Religion in the slums

The case for religion tends to be much more convincing than the case for belief. Mike Davis, author of _Planet of Slums_, plans to discuss Pentecostalism in his next book. Meanwhile, he [says](

>For someone like myself, writing from the left, it’s essential to come to grips with Pentecostalism. This is the largest self-organized movement of poor urban people in the world – at least among movements that emerged in the twentieth century. It has shown an ability to take root, dynamically, not only in Latin America but in southern and western Africa, and – to a much smaller extent – in east Asia. I think many people on the left have made the mistake of assuming that Pentecostalism is a reactionary force – and it’s not. It’s actually a hugely important phenomenon of the postmodern city, and of the culture of the urban poor in Latin American and Africa.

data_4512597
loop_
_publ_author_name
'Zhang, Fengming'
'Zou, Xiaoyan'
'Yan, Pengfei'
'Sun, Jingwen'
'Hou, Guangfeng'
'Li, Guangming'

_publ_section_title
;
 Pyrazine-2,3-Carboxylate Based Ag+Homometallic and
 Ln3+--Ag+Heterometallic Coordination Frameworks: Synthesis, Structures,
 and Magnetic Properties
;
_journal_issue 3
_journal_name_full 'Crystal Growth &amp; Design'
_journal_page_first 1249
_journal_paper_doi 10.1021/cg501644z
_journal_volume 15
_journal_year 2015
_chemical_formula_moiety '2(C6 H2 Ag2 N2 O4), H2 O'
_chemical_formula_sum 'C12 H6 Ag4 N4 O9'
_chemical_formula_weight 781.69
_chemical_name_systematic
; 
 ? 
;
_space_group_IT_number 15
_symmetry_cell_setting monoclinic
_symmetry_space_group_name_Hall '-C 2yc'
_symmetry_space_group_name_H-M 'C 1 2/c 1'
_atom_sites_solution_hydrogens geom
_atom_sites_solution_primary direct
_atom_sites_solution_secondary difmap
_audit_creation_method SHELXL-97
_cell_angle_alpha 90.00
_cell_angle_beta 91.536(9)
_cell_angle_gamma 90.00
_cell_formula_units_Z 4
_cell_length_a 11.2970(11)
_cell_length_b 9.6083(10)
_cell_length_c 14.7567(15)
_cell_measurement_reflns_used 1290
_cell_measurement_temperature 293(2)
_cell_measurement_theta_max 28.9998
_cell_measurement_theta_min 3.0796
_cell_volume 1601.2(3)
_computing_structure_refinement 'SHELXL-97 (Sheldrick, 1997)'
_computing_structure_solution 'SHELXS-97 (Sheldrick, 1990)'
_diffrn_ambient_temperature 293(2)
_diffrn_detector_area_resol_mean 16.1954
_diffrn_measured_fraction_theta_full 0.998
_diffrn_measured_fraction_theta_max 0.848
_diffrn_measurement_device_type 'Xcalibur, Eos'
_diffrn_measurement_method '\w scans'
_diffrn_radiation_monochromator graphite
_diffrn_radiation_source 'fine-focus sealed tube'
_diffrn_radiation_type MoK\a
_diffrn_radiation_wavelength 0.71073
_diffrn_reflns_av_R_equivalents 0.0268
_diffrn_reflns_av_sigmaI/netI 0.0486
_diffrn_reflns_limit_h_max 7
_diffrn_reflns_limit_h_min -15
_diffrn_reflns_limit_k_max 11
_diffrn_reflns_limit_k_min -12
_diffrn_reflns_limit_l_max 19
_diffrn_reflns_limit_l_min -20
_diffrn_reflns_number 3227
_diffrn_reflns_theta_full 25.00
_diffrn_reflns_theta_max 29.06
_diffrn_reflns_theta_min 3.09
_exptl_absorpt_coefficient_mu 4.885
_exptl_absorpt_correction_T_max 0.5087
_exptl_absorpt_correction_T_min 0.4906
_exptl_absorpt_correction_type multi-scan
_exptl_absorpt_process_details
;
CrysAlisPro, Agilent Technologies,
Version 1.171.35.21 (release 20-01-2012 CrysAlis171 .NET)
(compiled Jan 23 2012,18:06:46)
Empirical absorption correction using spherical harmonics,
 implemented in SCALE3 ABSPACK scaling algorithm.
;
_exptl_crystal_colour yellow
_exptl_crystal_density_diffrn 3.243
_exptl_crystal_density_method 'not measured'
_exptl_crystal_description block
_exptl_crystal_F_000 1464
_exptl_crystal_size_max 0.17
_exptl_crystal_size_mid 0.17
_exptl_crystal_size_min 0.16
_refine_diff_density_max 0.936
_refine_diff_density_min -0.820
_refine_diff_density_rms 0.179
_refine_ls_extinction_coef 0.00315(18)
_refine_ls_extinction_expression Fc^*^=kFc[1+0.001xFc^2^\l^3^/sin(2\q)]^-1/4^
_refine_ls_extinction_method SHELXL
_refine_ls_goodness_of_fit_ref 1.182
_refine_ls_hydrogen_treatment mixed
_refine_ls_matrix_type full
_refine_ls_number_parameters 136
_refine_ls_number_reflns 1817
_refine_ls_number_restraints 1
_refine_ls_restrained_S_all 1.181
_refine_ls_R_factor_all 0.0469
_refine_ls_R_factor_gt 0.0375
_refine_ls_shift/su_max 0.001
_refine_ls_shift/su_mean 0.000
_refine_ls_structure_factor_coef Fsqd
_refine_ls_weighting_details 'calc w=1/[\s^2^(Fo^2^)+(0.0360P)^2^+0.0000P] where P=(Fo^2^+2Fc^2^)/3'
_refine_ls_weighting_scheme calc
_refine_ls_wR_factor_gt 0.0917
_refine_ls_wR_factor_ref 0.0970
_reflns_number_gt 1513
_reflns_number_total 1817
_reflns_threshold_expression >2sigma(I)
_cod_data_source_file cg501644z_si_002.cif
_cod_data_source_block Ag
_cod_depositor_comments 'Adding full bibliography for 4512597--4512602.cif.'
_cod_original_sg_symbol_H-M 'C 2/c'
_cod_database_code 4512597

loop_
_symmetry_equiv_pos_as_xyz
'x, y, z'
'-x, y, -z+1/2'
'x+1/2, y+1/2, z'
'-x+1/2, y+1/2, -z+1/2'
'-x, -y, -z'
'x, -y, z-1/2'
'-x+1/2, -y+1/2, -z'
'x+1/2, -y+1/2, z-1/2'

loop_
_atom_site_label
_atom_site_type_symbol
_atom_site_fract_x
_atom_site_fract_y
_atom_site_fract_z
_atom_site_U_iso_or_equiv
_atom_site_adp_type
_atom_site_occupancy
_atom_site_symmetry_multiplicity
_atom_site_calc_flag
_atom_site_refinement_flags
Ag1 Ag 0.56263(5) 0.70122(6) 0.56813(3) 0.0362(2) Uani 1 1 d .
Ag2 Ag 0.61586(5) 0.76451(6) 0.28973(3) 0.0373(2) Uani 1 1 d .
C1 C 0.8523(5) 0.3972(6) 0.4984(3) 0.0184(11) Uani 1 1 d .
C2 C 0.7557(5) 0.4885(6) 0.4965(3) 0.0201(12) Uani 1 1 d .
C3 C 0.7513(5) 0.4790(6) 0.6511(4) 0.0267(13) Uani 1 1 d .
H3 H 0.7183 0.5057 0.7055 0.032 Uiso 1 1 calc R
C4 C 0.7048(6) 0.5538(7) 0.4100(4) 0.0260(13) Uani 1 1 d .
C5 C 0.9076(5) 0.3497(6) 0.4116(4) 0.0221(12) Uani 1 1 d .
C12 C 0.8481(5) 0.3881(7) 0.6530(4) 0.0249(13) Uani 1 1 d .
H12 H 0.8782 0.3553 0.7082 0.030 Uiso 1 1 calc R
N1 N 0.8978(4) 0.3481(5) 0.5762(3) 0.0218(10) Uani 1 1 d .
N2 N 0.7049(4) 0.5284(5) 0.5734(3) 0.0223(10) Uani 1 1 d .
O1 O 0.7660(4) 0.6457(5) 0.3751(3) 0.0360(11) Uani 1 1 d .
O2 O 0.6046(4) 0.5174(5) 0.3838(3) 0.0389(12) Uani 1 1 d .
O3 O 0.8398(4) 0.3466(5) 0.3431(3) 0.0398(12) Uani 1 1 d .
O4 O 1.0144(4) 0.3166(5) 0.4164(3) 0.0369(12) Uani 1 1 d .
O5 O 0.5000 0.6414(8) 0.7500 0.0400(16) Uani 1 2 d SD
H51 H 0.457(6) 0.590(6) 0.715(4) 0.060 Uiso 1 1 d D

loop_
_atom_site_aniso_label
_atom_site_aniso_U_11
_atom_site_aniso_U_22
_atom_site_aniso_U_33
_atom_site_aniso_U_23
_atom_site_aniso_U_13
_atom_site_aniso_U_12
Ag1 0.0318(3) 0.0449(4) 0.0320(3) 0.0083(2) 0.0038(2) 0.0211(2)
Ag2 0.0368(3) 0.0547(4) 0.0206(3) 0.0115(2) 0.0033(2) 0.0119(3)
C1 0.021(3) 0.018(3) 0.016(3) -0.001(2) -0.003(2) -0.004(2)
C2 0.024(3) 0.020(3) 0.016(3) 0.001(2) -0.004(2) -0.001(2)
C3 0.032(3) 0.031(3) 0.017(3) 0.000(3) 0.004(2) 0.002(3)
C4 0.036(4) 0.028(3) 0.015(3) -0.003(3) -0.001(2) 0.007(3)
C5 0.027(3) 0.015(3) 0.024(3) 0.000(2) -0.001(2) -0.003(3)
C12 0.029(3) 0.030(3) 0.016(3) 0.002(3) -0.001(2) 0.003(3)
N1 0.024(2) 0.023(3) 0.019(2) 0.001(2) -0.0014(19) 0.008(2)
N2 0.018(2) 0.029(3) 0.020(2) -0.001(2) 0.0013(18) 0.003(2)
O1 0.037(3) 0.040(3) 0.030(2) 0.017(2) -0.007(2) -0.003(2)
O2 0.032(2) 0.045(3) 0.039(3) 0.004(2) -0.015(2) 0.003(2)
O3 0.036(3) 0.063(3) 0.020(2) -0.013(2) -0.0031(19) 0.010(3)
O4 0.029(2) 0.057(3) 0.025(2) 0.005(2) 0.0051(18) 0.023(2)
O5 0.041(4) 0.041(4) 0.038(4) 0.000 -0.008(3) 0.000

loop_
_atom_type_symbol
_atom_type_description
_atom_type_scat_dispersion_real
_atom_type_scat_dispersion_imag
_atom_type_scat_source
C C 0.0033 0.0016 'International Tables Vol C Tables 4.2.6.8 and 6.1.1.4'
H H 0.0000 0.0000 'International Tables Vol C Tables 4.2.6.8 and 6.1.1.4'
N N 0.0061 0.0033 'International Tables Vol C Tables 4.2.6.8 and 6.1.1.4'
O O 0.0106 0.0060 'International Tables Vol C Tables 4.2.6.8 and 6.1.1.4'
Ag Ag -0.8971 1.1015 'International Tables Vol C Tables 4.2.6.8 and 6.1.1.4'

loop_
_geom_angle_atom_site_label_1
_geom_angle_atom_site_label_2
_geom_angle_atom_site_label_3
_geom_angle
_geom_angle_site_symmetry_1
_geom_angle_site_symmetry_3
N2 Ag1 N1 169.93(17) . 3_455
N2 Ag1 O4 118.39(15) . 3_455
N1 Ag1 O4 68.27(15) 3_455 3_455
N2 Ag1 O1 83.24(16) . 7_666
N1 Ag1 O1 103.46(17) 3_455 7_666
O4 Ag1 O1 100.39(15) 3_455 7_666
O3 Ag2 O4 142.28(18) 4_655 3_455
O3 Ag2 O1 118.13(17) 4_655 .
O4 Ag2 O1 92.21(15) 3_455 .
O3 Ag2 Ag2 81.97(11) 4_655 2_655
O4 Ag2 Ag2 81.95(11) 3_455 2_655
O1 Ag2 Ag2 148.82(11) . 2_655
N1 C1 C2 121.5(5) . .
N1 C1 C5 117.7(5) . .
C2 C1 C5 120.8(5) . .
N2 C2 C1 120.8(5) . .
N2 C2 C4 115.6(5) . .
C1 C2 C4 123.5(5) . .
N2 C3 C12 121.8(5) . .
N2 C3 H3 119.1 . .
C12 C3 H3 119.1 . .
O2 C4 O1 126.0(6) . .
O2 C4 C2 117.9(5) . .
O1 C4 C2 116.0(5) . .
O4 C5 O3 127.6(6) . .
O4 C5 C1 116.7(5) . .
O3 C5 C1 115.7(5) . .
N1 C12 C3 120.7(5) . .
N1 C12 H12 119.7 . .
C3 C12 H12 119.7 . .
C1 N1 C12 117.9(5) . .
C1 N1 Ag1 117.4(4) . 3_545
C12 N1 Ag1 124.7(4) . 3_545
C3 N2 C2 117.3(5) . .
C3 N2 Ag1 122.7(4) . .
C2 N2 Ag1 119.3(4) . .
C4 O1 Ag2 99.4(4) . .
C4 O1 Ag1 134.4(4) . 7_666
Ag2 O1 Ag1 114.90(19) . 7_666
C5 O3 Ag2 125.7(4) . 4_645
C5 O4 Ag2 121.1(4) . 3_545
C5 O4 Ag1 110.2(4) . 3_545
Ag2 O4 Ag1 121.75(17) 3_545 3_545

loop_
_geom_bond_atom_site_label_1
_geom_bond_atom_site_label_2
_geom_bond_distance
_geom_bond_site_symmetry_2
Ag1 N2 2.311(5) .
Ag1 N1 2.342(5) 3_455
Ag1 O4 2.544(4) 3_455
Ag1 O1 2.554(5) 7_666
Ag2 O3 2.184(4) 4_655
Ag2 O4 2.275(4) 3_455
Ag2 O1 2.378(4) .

Far from being an escapist _sigh of the oppressed_, this is religion as a pragmatic way of dealing with the surrounding world. As [Eliza Griswold]( writes in a piece on religion in Nigeria:

>Pentecostalism has updated Max Weber’s Protestant work ethic for the 21st century. Pentecostals do not drink, gamble, or engage in extramarital sex; so all of that formerly illicit energy can go into either business or education.

Grey as that life may sound, I can’t fault it as a route out of the slums.

It would be nice to have a secular alternative with as much force as religion gets by making up stories, but I can’t see it happening yet. Meanwhile I’ll keep on looking, forlornly, for a godless cult to join.

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